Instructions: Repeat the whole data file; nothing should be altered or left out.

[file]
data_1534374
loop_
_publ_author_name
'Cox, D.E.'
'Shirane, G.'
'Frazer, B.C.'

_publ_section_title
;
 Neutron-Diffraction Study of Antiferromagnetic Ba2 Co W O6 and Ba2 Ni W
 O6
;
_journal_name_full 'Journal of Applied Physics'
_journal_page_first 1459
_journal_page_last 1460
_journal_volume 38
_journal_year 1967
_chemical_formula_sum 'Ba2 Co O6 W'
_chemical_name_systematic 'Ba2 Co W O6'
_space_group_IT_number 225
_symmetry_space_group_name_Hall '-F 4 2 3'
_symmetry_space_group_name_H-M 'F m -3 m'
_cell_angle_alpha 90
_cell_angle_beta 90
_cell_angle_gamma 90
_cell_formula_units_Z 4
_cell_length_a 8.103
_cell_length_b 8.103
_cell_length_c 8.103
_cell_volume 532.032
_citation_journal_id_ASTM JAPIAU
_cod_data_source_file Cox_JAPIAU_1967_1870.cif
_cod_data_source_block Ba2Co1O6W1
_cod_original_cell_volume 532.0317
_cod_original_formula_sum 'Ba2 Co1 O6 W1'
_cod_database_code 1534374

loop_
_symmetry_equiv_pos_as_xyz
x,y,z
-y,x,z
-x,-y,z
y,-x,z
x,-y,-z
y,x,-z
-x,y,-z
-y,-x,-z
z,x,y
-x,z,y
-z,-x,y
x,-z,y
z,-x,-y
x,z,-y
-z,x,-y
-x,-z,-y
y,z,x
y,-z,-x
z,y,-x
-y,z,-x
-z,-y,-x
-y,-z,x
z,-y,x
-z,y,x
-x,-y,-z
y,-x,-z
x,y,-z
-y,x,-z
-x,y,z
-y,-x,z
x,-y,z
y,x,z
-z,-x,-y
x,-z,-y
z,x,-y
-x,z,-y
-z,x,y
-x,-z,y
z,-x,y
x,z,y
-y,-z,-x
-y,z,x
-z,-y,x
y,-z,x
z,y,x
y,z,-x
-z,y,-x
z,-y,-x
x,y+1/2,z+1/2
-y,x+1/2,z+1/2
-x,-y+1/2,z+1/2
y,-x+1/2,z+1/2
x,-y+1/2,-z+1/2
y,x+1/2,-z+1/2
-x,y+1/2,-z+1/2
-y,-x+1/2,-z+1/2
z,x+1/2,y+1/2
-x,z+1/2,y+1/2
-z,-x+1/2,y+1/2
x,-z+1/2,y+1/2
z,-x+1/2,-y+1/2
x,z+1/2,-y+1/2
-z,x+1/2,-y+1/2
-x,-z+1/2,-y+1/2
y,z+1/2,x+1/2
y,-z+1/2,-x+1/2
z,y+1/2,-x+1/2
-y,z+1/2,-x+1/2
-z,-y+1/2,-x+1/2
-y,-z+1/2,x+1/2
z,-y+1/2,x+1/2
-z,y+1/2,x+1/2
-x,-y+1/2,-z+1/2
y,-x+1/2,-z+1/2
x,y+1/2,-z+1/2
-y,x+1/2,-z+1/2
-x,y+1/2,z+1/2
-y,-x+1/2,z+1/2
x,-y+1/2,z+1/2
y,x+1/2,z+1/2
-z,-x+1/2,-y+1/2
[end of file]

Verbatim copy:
data_1534374
loop_
_publ_author_name
'Cox, D.E.'
'Shirane, G.'
'Frazer, B.C.'

_publ_section_title
;
 Neutron-Diffraction Study of Antiferromagnetic Ba2 Co W O6 and Ba2 Ni W
 O6
;
_journal_name_full 'Journal of Applied Physics'
_journal_page_first 1459
_journal_page_last 1460
_journal_volume 38
_journal_year 1967
_chemical_formula_sum 'Ba2 Co O6 W'
_chemical_name_systematic 'Ba2 Co W O6'
_space_group_IT_number 225
_symmetry_space_group_name_Hall '-F 4 2 3'
_symmetry_space_group_name_H-M 'F m -3 m'
_cell_angle_alpha 90
_cell_angle_beta 90
_cell_angle_gamma 90
_cell_formula_units_Z 4
_cell_length_a 8.103
_cell_length_b 8.103
_cell_length_c 8.103
_cell_volume 532.032
_citation_journal_id_ASTM JAPIAU
_cod_data_source_file Cox_JAPIAU_1967_1870.cif
_cod_data_source_block Ba2Co1O6W1
_cod_original_cell_volume 532.0317
_cod_original_formula_sum 'Ba2 Co1 O6 W1'
_cod_database_code 1534374

loop_
_symmetry_equiv_pos_as_xyz
x,y,z
-y,x,z
-x,-y,z
y,-x,z
x,-y,-z
y,x,-z
-x,y,-z
-y,-x,-z
z,x,y
-x,z,y
-z,-x,y
x,-z,y
z,-x,-y
x,z,-y
-z,x,-y
-x,-z,-y
y,z,x
y,-z,-x
z,y,-x
-y,z,-x
-z,-y,-x
-y,-z,x
z,-y,x
-z,y,x
-x,-y,-z
y,-x,-z
x,y,-z
-y,x,-z
-x,y,z
-y,-x,z
x,-y,z
y,x,z
-z,-x,-y
x,-z,-y
z,x,-y
-x,z,-y
-z,x,y
-x,-z,y
z,-x,y
x,z,y
-y,-z,-x
-y,z,x
-z,-y,x
y,-z,x
z,y,x
y,z,-x
-z,y,-x
z,-y,-x
x,y+1/2,z+1/2
-y,x+1/2,z+1/2
-x,-y+1/2,z+1/2
y,-x+1/2,z+1/2
x,-y+1/2,-z+1/2
y,x+1/2,-z+1/2
-x,y+1/2,-z+1/2
-y,-x+1/2,-z+1/2
z,x+1/2,y+1/2
-x,z+1/2,y+1/2
-z,-x+1/2,y+1/2
x,-z+1/2,y+1/2
z,-x+1/2,-y+1/2
x,z+1/2,-y+1/2
-z,x+1/2,-y+1/2
-x,-z+1/2,-y+1/2
y,z+1/2,x+1/2
y,-z+1/2,-x+1/2
z,y+1/2,-x+1/2
-y,z+1/2,-x+1/2
-z,-y+1/2,-x+1/2
-y,-z+1/2,x+1/2
z,-y+1/2,x+1/2
-z,y+1/2,x+1/2
-x,-y+1/2,-z+1/2
y,-x+1/2,-z+1/2
x,y+1/2,-z+1/2
-y,x+1/2,-z+1/2
-x,y+1/2,z+1/2
-y,-x+1/2,z+1/2
x,-y+1/2,z+1/2
y,x+1/2,z+1/2
-z,-x+1/2,-y+1/2